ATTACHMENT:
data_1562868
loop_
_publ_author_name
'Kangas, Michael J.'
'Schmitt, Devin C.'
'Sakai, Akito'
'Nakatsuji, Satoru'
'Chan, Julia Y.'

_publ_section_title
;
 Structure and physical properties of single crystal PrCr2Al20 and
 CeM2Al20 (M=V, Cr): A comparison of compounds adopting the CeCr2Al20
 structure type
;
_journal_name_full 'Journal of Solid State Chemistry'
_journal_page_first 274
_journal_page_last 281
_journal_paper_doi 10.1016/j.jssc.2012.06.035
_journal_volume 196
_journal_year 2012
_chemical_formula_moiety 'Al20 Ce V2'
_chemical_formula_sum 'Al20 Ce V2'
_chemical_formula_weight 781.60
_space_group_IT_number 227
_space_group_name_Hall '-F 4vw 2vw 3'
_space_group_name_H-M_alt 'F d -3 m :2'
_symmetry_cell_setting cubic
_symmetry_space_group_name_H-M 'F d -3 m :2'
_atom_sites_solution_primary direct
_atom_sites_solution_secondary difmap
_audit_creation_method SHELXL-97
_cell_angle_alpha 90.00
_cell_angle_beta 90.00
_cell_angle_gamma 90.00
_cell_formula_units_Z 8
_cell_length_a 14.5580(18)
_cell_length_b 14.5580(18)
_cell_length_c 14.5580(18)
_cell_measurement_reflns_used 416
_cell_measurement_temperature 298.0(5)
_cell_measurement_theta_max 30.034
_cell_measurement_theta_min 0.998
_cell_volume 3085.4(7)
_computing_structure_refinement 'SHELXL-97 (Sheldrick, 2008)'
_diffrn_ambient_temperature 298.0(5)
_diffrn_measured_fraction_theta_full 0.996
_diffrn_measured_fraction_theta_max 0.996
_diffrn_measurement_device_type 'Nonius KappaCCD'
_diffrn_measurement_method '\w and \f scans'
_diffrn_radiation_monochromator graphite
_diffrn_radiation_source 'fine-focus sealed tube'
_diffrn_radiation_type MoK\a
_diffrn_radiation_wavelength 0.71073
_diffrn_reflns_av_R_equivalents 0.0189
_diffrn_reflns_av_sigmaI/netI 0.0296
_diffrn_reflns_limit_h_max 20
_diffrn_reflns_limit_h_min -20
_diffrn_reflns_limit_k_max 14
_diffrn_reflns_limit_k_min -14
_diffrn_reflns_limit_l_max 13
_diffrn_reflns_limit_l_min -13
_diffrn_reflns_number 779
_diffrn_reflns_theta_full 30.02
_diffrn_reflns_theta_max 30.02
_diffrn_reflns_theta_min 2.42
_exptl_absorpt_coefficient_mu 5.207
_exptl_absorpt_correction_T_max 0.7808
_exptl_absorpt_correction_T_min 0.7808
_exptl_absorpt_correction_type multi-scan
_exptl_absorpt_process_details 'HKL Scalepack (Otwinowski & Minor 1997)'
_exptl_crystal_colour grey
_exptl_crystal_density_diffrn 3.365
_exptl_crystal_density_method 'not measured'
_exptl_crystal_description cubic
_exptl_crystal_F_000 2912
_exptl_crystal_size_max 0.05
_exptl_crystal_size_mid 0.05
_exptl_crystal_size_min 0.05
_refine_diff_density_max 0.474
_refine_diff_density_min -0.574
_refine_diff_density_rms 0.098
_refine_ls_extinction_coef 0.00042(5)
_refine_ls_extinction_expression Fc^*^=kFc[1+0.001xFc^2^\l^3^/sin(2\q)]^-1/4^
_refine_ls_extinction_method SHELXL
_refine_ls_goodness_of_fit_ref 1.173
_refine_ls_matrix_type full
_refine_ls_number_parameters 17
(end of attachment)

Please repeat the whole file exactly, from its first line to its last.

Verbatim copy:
data_1562868
loop_
_publ_author_name
'Kangas, Michael J.'
'Schmitt, Devin C.'
'Sakai, Akito'
'Nakatsuji, Satoru'
'Chan, Julia Y.'

_publ_section_title
;
 Structure and physical properties of single crystal PrCr2Al20 and
 CeM2Al20 (M=V, Cr): A comparison of compounds adopting the CeCr2Al20
 structure type
;
_journal_name_full 'Journal of Solid State Chemistry'
_journal_page_first 274
_journal_page_last 281
_journal_paper_doi 10.1016/j.jssc.2012.06.035
_journal_volume 196
_journal_year 2012
_chemical_formula_moiety 'Al20 Ce V2'
_chemical_formula_sum 'Al20 Ce V2'
_chemical_formula_weight 781.60
_space_group_IT_number 227
_space_group_name_Hall '-F 4vw 2vw 3'
_space_group_name_H-M_alt 'F d -3 m :2'
_symmetry_cell_setting cubic
_symmetry_space_group_name_H-M 'F d -3 m :2'
_atom_sites_solution_primary direct
_atom_sites_solution_secondary difmap
_audit_creation_method SHELXL-97
_cell_angle_alpha 90.00
_cell_angle_beta 90.00
_cell_angle_gamma 90.00
_cell_formula_units_Z 8
_cell_length_a 14.5580(18)
_cell_length_b 14.5580(18)
_cell_length_c 14.5580(18)
_cell_measurement_reflns_used 416
_cell_measurement_temperature 298.0(5)
_cell_measurement_theta_max 30.034
_cell_measurement_theta_min 0.998
_cell_volume 3085.4(7)
_computing_structure_refinement 'SHELXL-97 (Sheldrick, 2008)'
_diffrn_ambient_temperature 298.0(5)
_diffrn_measured_fraction_theta_full 0.996
_diffrn_measured_fraction_theta_max 0.996
_diffrn_measurement_device_type 'Nonius KappaCCD'
_diffrn_measurement_method '\w and \f scans'
_diffrn_radiation_monochromator graphite
_diffrn_radiation_source 'fine-focus sealed tube'
_diffrn_radiation_type MoK\a
_diffrn_radiation_wavelength 0.71073
_diffrn_reflns_av_R_equivalents 0.0189
_diffrn_reflns_av_sigmaI/netI 0.0296
_diffrn_reflns_limit_h_max 20
_diffrn_reflns_limit_h_min -20
_diffrn_reflns_limit_k_max 14
_diffrn_reflns_limit_k_min -14
_diffrn_reflns_limit_l_max 13
_diffrn_reflns_limit_l_min -13
_diffrn_reflns_number 779
_diffrn_reflns_theta_full 30.02
_diffrn_reflns_theta_max 30.02
_diffrn_reflns_theta_min 2.42
_exptl_absorpt_coefficient_mu 5.207
_exptl_absorpt_correction_T_max 0.7808
_exptl_absorpt_correction_T_min 0.7808
_exptl_absorpt_correction_type multi-scan
_exptl_absorpt_process_details 'HKL Scalepack (Otwinowski & Minor 1997)'
_exptl_crystal_colour grey
_exptl_crystal_density_diffrn 3.365
_exptl_crystal_density_method 'not measured'
_exptl_crystal_description cubic
_exptl_crystal_F_000 2912
_exptl_crystal_size_max 0.05
_exptl_crystal_size_mid 0.05
_exptl_crystal_size_min 0.05
_refine_diff_density_max 0.474
_refine_diff_density_min -0.574
_refine_diff_density_rms 0.098
_refine_ls_extinction_coef 0.00042(5)
_refine_ls_extinction_expression Fc^*^=kFc[1+0.001xFc^2^\l^3^/sin(2\q)]^-1/4^
_refine_ls_extinction_method SHELXL
_refine_ls_goodness_of_fit_ref 1.173
_refine_ls_matrix_type full
_refine_ls_number_parameters 17